Tax collections go up and down with the state of the economy. Spending and credit enhancements go up and down with the state of the economy. Some spending programs are funded by tax programs. But other spending programs are not tied to any tax programs.

Congress is a rolling body of hundreds of elected officials making policy on a rolling basis. This political body cannot match outlays to collections of funds based on the complexity of government activities.

During an accounting period the various government agencies make federal outlays and collections of federal funds. When outlays exceed collections the Treasury issues net new Treasury securities to cover the deficit. The increase of the federal debt equals the deficit for the period, and the federal debt adds up as the sum of deficits over the history of the nation. These are secure savings instruments which are the asset component of the federal liabilities.

During an accounting period when collections exceed outlays the Treasury retires some outstanding securities to dispose of the surplus.

Mechanically the float of Treasury securities goes up and down via debt management and this debt management effort reduces the otherwise large impact that the federal government cash management would have on the aggregate bank balance sheet. The federal debt has gone up on average over the history of the nation without default. Episodes of inflation or deflation have had to be managed by the institutions organized to do this Congress, Treasury, and Federal Reserve System.

Before 2008 the data show that the Federal Reserve would hold about as much Treasury securities as assets equal to the Federal Reserve Notes in circulation which it issues as liabilities. This policy meant the public had the option to hold either Federal Reserve Notes, which pay zero interest, or Treasury securities, which pay interest, in its portfolio of risk-free financial assets issued by the Fed and Treasury as liabilities. When Fed stuffed the aggregate banking system with excess reserve balances the currency drain would no longer deprive the banking system of necessary reserves so Fed did not buy Treasuries to offset the currency drain after 2008.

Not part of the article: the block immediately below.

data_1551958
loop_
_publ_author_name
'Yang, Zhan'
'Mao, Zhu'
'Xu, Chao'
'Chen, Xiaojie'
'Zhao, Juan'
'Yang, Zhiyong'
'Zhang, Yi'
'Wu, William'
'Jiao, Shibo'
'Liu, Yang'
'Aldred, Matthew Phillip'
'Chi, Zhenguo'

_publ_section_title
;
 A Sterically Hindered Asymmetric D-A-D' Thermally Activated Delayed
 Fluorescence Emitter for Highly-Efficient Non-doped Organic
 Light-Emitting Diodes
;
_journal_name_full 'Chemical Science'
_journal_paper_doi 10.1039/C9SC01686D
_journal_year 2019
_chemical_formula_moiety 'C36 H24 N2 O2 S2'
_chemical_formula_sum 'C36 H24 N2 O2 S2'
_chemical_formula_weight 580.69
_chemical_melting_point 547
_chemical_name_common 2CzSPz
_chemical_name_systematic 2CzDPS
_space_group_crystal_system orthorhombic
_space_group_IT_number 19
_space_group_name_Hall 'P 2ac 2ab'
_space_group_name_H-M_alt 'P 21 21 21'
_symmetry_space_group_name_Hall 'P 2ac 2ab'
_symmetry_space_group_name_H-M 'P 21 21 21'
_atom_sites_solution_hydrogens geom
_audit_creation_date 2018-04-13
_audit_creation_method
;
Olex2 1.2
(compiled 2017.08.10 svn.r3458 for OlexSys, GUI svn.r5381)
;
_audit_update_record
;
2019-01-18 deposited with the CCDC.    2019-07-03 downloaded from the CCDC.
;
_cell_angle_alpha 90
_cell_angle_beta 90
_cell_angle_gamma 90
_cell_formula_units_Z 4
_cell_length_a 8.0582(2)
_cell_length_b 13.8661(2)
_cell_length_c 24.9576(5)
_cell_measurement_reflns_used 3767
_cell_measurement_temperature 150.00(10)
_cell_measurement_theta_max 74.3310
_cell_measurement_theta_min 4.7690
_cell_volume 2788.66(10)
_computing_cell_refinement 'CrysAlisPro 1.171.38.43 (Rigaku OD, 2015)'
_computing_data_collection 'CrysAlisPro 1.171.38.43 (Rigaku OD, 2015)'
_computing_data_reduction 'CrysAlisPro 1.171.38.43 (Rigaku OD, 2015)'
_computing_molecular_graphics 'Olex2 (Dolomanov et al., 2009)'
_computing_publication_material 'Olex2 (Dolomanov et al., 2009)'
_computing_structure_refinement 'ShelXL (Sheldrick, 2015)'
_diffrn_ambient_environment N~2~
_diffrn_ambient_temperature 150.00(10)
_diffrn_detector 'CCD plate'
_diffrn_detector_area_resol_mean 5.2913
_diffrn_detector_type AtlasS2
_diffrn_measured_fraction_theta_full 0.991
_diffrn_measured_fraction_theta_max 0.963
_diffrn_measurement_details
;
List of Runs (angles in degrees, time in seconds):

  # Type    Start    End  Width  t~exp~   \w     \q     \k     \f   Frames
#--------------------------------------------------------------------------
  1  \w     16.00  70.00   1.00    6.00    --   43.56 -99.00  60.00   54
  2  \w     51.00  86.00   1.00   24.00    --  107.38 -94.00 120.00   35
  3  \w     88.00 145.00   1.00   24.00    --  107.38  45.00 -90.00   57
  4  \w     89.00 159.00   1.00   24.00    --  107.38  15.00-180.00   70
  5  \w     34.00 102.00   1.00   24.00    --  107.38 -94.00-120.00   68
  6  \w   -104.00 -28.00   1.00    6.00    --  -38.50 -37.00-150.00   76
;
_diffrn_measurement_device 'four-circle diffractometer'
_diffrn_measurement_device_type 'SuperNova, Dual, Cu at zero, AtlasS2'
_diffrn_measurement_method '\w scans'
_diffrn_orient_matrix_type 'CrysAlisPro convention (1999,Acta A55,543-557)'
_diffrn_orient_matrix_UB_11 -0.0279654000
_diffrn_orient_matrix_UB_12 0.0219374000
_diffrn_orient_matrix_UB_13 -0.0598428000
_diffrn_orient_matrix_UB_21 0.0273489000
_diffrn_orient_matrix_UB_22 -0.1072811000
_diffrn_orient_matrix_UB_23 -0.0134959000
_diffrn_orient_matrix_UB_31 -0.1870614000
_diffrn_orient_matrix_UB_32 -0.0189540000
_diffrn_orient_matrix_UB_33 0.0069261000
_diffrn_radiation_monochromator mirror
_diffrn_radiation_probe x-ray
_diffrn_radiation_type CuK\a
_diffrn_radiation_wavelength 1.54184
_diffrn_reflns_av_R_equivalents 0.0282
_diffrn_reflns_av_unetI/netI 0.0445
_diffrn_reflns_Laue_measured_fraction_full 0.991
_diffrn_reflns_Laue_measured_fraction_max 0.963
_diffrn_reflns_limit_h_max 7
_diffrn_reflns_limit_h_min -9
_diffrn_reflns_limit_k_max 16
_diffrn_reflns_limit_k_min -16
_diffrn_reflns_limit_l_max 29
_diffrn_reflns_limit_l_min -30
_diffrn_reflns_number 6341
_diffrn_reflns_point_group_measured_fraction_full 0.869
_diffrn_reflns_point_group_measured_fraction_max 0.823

Good and bad things happen to individuals in society based on the mix of federal policies, the conditions in private credit markets, the conditions in the real economy, and other sources of cause of outcomes for individuals. The federal deficit spending in combination with the other factors operating as joint causes could produce good or bad outcomes on a wide scale or macroeconomic basis such as listed by Brian Romanchuk.

Because the debt is a public effort to cause good outcomes and avoid bad outcomes, and because individuals experience different costs and benefits based on government policy, the debates over the size of the federal debt are always going to be a political football.